Nintendo 2DS Review

Introduction to the Nintendo 2DS

The Nintendo 3DS was released over 3 years ago, and at first, the handheld console struggled to sell units. The targeted market (being mainly children) didn’t have enough of a reason to get games that demanded more horsepower, and the next two years Nintendo lowered the price of the 3DS again and again. It proved to work wonders as the sales went up for the 3DS, and more games were released for the console. The fact is though; the handheld console market is fading away, people are more and more interested in playing games on their smartphones and tablets, which also do so much more. So what Nintendo did, was to release an even cheaper alternative to the 3DS; the 2DS. The 2DS is everything a 3DS is in specifications, but is built with less quality, as well as cutting down on a few hardware enhancements.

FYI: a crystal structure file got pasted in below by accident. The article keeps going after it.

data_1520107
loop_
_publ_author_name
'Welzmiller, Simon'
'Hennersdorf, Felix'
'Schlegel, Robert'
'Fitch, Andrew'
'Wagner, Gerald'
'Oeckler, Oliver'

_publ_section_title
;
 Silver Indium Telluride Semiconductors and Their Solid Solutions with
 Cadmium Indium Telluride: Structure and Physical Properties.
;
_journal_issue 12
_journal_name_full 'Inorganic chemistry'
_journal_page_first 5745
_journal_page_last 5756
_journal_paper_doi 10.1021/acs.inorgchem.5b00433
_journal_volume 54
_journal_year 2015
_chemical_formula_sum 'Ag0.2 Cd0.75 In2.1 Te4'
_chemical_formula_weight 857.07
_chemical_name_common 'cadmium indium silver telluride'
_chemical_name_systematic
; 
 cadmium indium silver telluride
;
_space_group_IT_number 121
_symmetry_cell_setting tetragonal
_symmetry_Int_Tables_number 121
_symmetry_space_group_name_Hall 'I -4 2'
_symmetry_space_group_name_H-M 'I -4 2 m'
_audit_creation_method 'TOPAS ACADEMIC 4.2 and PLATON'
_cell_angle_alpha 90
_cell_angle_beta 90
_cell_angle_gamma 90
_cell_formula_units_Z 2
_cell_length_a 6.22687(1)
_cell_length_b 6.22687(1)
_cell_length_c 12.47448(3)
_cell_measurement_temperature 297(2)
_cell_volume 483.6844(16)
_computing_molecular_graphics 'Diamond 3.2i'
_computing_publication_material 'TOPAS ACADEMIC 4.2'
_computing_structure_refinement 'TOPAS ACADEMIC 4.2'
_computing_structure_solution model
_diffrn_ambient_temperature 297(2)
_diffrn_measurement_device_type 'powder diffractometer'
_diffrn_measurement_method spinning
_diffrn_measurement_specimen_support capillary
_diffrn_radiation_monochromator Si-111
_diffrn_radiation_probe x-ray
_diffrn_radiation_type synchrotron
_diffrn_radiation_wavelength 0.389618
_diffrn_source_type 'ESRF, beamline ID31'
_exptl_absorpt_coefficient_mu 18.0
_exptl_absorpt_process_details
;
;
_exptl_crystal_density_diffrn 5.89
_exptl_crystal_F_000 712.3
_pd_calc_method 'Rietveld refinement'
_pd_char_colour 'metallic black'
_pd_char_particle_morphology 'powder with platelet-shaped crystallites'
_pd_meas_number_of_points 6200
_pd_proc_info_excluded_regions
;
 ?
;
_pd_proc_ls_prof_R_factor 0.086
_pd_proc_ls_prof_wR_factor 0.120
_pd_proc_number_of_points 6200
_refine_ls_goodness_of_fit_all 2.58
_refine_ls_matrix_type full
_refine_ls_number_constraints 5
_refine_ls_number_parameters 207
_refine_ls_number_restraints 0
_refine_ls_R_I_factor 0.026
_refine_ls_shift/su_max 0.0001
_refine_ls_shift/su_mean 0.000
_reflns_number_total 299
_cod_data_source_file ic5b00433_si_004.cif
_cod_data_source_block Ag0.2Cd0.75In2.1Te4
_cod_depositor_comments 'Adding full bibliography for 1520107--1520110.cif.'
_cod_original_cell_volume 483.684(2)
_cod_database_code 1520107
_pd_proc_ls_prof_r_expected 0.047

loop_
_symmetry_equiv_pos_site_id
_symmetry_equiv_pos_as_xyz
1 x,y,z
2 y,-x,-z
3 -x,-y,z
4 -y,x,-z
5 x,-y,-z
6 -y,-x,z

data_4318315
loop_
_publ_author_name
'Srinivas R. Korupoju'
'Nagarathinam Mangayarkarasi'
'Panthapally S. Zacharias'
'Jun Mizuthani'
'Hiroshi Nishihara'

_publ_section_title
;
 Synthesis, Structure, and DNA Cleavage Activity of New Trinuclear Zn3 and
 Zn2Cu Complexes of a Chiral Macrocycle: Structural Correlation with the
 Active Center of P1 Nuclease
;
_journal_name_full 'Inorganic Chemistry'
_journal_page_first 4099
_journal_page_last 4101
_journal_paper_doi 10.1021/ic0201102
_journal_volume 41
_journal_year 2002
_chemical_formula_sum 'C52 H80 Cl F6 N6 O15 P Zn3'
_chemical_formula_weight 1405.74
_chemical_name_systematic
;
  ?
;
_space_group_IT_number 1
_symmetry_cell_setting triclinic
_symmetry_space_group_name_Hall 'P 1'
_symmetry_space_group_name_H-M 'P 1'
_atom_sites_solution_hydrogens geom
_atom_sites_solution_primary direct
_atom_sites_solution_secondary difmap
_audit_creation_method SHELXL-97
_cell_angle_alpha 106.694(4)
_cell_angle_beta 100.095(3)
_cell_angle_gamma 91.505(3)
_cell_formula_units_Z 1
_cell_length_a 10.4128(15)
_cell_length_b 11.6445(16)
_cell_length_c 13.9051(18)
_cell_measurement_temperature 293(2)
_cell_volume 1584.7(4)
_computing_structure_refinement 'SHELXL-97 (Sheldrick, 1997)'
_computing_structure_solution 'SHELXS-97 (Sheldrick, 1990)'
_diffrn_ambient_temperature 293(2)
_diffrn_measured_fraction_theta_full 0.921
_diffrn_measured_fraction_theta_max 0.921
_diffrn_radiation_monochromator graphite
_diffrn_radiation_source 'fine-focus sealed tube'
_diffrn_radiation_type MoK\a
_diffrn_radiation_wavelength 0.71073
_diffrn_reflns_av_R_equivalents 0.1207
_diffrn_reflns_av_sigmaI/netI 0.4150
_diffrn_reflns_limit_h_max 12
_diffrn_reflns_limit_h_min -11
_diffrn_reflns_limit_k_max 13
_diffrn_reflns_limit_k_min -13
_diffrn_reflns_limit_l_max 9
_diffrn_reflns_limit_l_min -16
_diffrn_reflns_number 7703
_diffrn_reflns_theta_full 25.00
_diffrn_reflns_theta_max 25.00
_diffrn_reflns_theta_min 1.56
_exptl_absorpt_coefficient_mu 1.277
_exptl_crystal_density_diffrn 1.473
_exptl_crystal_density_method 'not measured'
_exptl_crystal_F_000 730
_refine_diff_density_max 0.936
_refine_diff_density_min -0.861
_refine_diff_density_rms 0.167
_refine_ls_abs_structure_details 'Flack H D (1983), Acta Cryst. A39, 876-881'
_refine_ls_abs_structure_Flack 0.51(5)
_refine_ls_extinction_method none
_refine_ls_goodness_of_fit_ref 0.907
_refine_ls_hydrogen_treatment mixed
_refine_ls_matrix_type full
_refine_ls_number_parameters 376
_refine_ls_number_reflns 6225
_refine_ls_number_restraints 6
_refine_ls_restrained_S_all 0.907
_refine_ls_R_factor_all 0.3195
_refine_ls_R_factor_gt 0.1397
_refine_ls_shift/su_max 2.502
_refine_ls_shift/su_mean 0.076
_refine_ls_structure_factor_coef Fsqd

That is the device I’m reviewing today, we’re about to learn what Nintendo has done to appeal to a broader market.

The Nintendo 2DS in it’s box

Hardware

Performance and Specifications
Let’s get the boring stuff out of the way; the 2DS houses almost the same hardware, so it can play all 3DS titles, except they aren’t in 3D, but in 2D. Simply put, the 3DS has a screen that displays an imagine for both eyes, so it looked as if it was in physical 3D. The 2DS doesn’t have that screen, so instead you have a traditional LCD screen.